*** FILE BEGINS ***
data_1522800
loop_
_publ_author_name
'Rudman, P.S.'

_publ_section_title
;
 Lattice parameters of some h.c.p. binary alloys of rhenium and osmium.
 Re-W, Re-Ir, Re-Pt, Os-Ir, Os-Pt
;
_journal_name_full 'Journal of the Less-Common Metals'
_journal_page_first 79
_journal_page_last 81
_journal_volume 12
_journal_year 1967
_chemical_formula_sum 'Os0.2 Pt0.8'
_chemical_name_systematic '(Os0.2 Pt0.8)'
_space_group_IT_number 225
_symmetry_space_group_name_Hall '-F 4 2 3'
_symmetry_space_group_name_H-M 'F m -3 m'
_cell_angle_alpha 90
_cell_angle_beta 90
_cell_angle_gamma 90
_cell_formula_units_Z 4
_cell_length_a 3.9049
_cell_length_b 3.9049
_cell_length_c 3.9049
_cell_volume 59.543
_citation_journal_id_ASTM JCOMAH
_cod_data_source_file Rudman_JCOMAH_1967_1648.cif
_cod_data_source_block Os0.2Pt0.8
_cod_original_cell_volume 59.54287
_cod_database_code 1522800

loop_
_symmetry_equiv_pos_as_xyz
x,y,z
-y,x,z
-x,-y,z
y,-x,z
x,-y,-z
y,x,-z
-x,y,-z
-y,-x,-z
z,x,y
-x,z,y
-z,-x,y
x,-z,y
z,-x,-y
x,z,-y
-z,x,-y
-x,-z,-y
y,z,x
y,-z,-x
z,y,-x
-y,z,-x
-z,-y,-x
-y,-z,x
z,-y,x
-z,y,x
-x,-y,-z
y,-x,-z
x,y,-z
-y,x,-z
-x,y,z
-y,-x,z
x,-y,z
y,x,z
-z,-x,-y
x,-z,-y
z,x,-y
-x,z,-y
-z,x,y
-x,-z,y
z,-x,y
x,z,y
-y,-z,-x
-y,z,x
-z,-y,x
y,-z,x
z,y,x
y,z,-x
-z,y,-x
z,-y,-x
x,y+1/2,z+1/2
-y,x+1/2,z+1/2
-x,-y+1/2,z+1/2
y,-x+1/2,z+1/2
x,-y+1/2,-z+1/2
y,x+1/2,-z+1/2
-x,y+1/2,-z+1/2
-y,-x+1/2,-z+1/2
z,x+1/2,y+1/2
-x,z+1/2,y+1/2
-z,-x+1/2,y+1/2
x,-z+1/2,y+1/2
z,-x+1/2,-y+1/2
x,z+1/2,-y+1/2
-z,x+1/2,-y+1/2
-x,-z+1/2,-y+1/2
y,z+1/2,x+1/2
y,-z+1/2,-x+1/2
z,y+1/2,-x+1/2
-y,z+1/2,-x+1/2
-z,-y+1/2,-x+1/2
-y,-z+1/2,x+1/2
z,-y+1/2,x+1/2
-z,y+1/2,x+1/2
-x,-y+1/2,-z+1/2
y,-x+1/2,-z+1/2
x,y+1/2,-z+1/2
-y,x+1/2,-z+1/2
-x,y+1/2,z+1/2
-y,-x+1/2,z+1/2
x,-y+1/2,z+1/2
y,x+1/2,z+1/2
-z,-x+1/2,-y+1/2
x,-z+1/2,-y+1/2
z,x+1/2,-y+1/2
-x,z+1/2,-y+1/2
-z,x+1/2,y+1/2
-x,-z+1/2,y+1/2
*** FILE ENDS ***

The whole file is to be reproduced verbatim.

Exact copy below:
data_1522800
loop_
_publ_author_name
'Rudman, P.S.'

_publ_section_title
;
 Lattice parameters of some h.c.p. binary alloys of rhenium and osmium.
 Re-W, Re-Ir, Re-Pt, Os-Ir, Os-Pt
;
_journal_name_full 'Journal of the Less-Common Metals'
_journal_page_first 79
_journal_page_last 81
_journal_volume 12
_journal_year 1967
_chemical_formula_sum 'Os0.2 Pt0.8'
_chemical_name_systematic '(Os0.2 Pt0.8)'
_space_group_IT_number 225
_symmetry_space_group_name_Hall '-F 4 2 3'
_symmetry_space_group_name_H-M 'F m -3 m'
_cell_angle_alpha 90
_cell_angle_beta 90
_cell_angle_gamma 90
_cell_formula_units_Z 4
_cell_length_a 3.9049
_cell_length_b 3.9049
_cell_length_c 3.9049
_cell_volume 59.543
_citation_journal_id_ASTM JCOMAH
_cod_data_source_file Rudman_JCOMAH_1967_1648.cif
_cod_data_source_block Os0.2Pt0.8
_cod_original_cell_volume 59.54287
_cod_database_code 1522800

loop_
_symmetry_equiv_pos_as_xyz
x,y,z
-y,x,z
-x,-y,z
y,-x,z
x,-y,-z
y,x,-z
-x,y,-z
-y,-x,-z
z,x,y
-x,z,y
-z,-x,y
x,-z,y
z,-x,-y
x,z,-y
-z,x,-y
-x,-z,-y
y,z,x
y,-z,-x
z,y,-x
-y,z,-x
-z,-y,-x
-y,-z,x
z,-y,x
-z,y,x
-x,-y,-z
y,-x,-z
x,y,-z
-y,x,-z
-x,y,z
-y,-x,z
x,-y,z
y,x,z
-z,-x,-y
x,-z,-y
z,x,-y
-x,z,-y
-z,x,y
-x,-z,y
z,-x,y
x,z,y
-y,-z,-x
-y,z,x
-z,-y,x
y,-z,x
z,y,x
y,z,-x
-z,y,-x
z,-y,-x
x,y+1/2,z+1/2
-y,x+1/2,z+1/2
-x,-y+1/2,z+1/2
y,-x+1/2,z+1/2
x,-y+1/2,-z+1/2
y,x+1/2,-z+1/2
-x,y+1/2,-z+1/2
-y,-x+1/2,-z+1/2
z,x+1/2,y+1/2
-x,z+1/2,y+1/2
-z,-x+1/2,y+1/2
x,-z+1/2,y+1/2
z,-x+1/2,-y+1/2
x,z+1/2,-y+1/2
-z,x+1/2,-y+1/2
-x,-z+1/2,-y+1/2
y,z+1/2,x+1/2
y,-z+1/2,-x+1/2
z,y+1/2,-x+1/2
-y,z+1/2,-x+1/2
-z,-y+1/2,-x+1/2
-y,-z+1/2,x+1/2
z,-y+1/2,x+1/2
-z,y+1/2,x+1/2
-x,-y+1/2,-z+1/2
y,-x+1/2,-z+1/2
x,y+1/2,-z+1/2
-y,x+1/2,-z+1/2
-x,y+1/2,z+1/2
-y,-x+1/2,z+1/2
x,-y+1/2,z+1/2
y,x+1/2,z+1/2
-z,-x+1/2,-y+1/2
x,-z+1/2,-y+1/2
z,x+1/2,-y+1/2
-x,z+1/2,-y+1/2
-z,x+1/2,y+1/2
-x,-z+1/2,y+1/2